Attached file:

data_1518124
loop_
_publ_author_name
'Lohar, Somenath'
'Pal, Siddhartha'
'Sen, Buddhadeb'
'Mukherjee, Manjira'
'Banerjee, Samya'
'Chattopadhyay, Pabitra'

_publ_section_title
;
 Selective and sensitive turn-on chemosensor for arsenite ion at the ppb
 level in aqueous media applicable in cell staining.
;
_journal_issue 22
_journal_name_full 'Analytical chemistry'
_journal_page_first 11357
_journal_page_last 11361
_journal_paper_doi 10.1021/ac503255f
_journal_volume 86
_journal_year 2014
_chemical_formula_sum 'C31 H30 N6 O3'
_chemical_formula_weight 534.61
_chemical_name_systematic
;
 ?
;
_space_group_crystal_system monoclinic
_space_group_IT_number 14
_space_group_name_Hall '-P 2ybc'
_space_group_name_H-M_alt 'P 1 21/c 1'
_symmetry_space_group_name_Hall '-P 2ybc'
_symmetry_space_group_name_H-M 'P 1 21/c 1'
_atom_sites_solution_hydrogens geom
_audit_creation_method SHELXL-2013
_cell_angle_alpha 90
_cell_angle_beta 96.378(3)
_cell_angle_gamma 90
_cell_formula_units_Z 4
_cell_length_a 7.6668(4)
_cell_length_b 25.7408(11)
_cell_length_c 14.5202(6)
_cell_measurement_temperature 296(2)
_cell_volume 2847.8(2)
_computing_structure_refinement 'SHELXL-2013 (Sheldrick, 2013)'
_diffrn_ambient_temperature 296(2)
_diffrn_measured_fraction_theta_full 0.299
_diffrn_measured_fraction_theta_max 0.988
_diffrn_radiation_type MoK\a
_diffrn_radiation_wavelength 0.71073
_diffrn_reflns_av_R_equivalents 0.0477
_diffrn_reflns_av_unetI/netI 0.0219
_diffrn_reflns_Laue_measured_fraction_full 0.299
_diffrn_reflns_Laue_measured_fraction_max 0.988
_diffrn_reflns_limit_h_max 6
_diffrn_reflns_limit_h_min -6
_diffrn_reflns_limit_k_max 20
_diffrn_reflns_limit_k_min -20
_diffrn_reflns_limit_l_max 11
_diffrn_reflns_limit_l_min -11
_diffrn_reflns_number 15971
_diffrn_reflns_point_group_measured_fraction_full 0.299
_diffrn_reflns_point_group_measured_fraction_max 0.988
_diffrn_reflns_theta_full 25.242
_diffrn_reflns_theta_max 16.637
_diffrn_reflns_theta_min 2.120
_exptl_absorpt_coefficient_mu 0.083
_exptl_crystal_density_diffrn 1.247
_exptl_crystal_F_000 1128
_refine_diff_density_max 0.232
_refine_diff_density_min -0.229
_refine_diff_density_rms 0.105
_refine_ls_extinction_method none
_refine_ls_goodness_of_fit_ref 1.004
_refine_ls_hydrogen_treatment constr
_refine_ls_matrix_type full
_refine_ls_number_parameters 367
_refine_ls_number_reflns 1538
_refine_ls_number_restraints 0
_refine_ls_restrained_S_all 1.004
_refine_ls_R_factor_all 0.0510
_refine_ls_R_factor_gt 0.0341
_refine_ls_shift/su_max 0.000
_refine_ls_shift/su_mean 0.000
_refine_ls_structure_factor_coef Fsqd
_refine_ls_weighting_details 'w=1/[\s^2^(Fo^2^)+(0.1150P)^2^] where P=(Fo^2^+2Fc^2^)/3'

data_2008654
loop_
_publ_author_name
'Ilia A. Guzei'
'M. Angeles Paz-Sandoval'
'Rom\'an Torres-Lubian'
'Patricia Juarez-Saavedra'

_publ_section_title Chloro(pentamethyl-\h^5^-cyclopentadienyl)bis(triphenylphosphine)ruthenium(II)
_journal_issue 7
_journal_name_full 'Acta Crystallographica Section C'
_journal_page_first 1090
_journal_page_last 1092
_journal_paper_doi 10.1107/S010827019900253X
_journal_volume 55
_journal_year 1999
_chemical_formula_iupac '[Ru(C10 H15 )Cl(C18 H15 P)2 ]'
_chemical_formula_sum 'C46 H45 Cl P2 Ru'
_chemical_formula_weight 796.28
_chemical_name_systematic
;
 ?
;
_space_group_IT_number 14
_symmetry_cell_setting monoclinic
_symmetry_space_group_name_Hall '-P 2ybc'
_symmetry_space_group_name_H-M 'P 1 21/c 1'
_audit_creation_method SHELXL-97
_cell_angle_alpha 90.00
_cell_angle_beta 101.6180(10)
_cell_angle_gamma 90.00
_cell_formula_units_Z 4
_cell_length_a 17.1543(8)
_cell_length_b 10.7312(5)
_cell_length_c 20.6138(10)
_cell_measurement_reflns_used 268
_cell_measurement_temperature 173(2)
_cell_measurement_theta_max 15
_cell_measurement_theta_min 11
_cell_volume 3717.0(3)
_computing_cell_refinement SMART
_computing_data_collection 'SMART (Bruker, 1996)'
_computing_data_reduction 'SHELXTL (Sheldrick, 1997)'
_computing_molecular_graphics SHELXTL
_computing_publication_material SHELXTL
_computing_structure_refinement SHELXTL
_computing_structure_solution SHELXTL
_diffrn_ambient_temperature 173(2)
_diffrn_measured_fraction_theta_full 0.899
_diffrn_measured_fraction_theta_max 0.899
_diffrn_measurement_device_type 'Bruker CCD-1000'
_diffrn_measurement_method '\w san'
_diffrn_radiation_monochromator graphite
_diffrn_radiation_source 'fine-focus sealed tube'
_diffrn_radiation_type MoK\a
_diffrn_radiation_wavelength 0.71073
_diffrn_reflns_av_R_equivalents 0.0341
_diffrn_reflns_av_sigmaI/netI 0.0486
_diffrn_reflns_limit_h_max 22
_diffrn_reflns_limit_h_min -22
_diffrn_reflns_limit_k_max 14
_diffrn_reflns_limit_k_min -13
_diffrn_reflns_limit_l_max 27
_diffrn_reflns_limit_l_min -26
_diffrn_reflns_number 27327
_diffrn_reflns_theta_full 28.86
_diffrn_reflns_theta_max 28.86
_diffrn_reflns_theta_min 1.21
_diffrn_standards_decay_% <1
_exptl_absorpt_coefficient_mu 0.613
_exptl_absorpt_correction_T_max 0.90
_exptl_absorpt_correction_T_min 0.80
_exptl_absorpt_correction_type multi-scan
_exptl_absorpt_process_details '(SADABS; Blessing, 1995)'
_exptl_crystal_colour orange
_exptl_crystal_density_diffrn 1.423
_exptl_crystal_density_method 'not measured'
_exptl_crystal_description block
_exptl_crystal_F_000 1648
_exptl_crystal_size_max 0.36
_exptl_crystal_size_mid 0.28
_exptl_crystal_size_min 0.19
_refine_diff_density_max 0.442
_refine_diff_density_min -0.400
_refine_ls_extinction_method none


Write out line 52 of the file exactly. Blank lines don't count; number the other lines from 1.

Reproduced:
_diffrn_reflns_av_unetI/netI 0.0219